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Iron Man 3

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Marvel’s “Iron Man 3” pits brash-but-brilliant industrialist Tony Stark/Iron Man against an enemy whose reach knows no bounds. When Stark finds his personal world destroyed at his enemy's hands, he embarks on a harrowing quest to find those responsible. This journey, at every turn, will test his mettle. With his back against the wall, Stark is left to survive by his own devices, relying on his ingenuity and instincts to protect those closest to him.

Method’s VFX Supervisor Matt Dessero oversaw more than 80 shots comprising of several key sequences including the destruction of a large water tower, the Extremis effect, CG water, plant regeneration, the opening of the Iron Patriot suit and numerous green screen comps.


The plot involves the Extremis Project devising a serum that, once injected into a subject, begins to glow from within, giving the recipient the power to superheat whatever receives his attention. Method was tasked with adding this effect during a sequence when the Iron Patriot suit is the subject of the villain Killian’s super powered energy. The villain, played by Guy Pearce, glows to the point of almost burning up from within.

Method received a cyberscan of Killian from the production team, from which the CG character was built and rigged. Each shot started with a tight camera track and once the tracks, model and rig were approved, the VFX team began matchmoving the actors’ performance to the model. The majority of the shots requiring Extremis in this sequence were medium shots and required full facial tracking. The richness of the glowing effect, which was an important part of the aesthetic, was achieved from individual components that included an internal glow occluded by the bones and vascular system.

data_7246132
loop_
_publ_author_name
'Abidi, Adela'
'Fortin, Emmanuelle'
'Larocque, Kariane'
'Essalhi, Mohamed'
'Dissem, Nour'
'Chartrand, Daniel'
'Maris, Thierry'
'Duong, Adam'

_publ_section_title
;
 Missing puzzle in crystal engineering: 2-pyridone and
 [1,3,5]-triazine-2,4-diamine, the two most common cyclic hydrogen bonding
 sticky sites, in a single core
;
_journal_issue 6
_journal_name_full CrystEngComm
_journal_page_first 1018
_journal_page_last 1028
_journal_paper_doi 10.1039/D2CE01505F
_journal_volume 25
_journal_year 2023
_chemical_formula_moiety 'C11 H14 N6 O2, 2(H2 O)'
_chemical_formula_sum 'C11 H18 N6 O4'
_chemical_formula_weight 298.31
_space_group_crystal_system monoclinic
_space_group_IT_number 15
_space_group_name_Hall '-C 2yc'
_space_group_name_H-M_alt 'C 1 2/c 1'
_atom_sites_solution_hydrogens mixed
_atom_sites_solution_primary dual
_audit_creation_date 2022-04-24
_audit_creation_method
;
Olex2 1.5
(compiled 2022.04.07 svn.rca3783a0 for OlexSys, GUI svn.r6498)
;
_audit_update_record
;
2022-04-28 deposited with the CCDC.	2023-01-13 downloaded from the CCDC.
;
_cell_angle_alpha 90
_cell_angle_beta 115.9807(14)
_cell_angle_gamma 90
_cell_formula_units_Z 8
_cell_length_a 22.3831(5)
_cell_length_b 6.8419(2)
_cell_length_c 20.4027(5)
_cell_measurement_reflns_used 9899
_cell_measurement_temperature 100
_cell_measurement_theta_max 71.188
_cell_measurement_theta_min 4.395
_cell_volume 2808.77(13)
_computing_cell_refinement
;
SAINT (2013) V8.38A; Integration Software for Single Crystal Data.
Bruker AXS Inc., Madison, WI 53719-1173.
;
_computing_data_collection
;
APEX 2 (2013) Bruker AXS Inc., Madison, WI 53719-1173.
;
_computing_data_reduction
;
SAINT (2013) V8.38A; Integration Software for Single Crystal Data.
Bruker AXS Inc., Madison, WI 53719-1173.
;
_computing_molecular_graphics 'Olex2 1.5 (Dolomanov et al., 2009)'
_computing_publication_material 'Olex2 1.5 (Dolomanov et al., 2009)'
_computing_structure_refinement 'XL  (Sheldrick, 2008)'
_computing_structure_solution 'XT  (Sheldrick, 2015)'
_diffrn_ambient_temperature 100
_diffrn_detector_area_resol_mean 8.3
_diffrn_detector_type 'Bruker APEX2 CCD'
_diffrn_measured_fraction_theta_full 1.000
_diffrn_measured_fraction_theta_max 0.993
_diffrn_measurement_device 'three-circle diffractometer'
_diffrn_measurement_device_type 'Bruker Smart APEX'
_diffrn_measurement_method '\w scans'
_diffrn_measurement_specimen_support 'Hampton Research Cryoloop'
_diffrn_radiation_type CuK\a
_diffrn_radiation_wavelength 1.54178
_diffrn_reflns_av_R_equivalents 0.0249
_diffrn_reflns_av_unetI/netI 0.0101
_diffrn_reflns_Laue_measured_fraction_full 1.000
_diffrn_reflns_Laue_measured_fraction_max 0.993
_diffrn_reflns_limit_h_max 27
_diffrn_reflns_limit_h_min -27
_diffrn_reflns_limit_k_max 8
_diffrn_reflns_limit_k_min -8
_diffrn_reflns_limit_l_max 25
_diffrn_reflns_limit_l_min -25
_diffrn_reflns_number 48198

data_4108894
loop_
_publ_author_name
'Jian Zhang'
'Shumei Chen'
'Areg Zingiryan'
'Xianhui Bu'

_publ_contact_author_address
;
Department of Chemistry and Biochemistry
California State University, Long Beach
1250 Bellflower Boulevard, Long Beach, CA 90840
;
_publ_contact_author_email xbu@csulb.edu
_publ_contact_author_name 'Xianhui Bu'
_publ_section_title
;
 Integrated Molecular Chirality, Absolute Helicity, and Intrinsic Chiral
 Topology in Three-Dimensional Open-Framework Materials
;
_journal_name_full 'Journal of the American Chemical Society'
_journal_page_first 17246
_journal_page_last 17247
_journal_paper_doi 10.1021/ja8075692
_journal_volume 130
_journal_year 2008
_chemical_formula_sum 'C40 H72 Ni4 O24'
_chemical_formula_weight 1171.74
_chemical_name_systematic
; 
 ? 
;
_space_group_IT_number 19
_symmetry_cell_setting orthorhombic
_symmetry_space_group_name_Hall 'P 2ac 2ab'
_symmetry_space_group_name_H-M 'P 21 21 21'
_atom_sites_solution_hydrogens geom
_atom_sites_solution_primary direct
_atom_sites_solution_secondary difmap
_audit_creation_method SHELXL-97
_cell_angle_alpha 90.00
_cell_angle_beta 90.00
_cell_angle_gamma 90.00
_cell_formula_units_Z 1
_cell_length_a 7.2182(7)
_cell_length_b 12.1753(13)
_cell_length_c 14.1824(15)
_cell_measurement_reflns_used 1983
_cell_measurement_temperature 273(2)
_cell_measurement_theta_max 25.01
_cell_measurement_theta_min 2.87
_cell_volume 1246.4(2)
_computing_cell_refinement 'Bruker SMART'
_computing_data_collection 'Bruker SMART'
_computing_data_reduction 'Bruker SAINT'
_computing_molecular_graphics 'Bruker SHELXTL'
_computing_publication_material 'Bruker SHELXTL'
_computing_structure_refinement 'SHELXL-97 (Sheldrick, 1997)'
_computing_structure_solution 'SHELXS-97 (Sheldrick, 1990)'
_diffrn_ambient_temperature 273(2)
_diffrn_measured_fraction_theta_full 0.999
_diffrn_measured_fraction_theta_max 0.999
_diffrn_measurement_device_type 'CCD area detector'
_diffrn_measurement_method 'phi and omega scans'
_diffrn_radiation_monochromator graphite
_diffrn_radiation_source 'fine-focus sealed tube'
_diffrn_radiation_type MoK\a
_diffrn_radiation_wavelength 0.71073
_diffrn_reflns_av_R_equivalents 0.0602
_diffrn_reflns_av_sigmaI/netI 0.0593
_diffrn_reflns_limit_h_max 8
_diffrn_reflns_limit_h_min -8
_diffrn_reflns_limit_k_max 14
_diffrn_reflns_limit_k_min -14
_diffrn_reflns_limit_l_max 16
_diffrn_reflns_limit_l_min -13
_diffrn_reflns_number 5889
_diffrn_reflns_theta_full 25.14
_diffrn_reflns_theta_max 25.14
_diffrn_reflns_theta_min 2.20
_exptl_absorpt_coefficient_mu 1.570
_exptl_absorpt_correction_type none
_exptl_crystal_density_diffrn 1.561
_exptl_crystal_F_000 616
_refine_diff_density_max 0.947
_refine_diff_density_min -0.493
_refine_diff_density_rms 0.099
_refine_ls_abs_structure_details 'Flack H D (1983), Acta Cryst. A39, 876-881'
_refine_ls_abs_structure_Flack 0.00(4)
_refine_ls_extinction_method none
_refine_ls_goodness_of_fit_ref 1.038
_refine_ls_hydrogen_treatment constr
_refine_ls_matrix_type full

During this sequence, an evil henchman uses his Extremis powers to heat and melt one of the legs of a large water tower, which results in it's collapse. The tower is fully CG, with around 75% of the water seen in the shots coming from large dump tanks shot on set. The rest of the water, along with debris, needed to be created digitally.

The overhead hero shot is 100% CG and required water flowing under camera and from the cracked tank. Detail was added to the water in the form of whitewash foam/aeration, mist and splashes. The water interacts with all objects in the environment, and actually causes pallets to shift. Fine ice crystals were added blowing in the air, and snow clumps fall from the collapsed water tower as the tank comes to rest. Hot glowing embers can be seen rising from the heated girder in the distance. It was this attention to detail by the VFX team which ensures that that shot looks completely believable.


The Method crew were excited to work on shots involving the iconic Iron Man suit. The Iron Patriot model had a lot of moving parts for both the exterior and interior and rigging these pieces required close collaboration between the modeling, rigging and animation departments.

Animation began with a camera track and matchmove of the character Rhodey’s performance as he leaps from the suit. The VFX crew initially roughed out the timing with very few simple exterior shapes for the helmet, chest, arms and legs, so that the opening flow and feel of animation was purposeful. 

Dessero comments: "Making sure the Iron Patriot felt heavy was the director’s primary concern; he never wanted the suit to feel flimsy. This heft was achieved in many ways, which included adding reverberation each time a large piece opened; we also stiffened the joints to limit arm and leg sway. Once the primary animation was approved, we scoured more of the suit, added more movable geometry to both the interior and exterior, thus adding complexity to the suit opening effect."

He concludes: "The Method team delivered some technically challenging and beautiful work throughout this project. It was an honor to be part of Iron Man 3 - one of the best loved series from Marvel."


  • Characters
  • FX
  • Hard surface
  • Compositing
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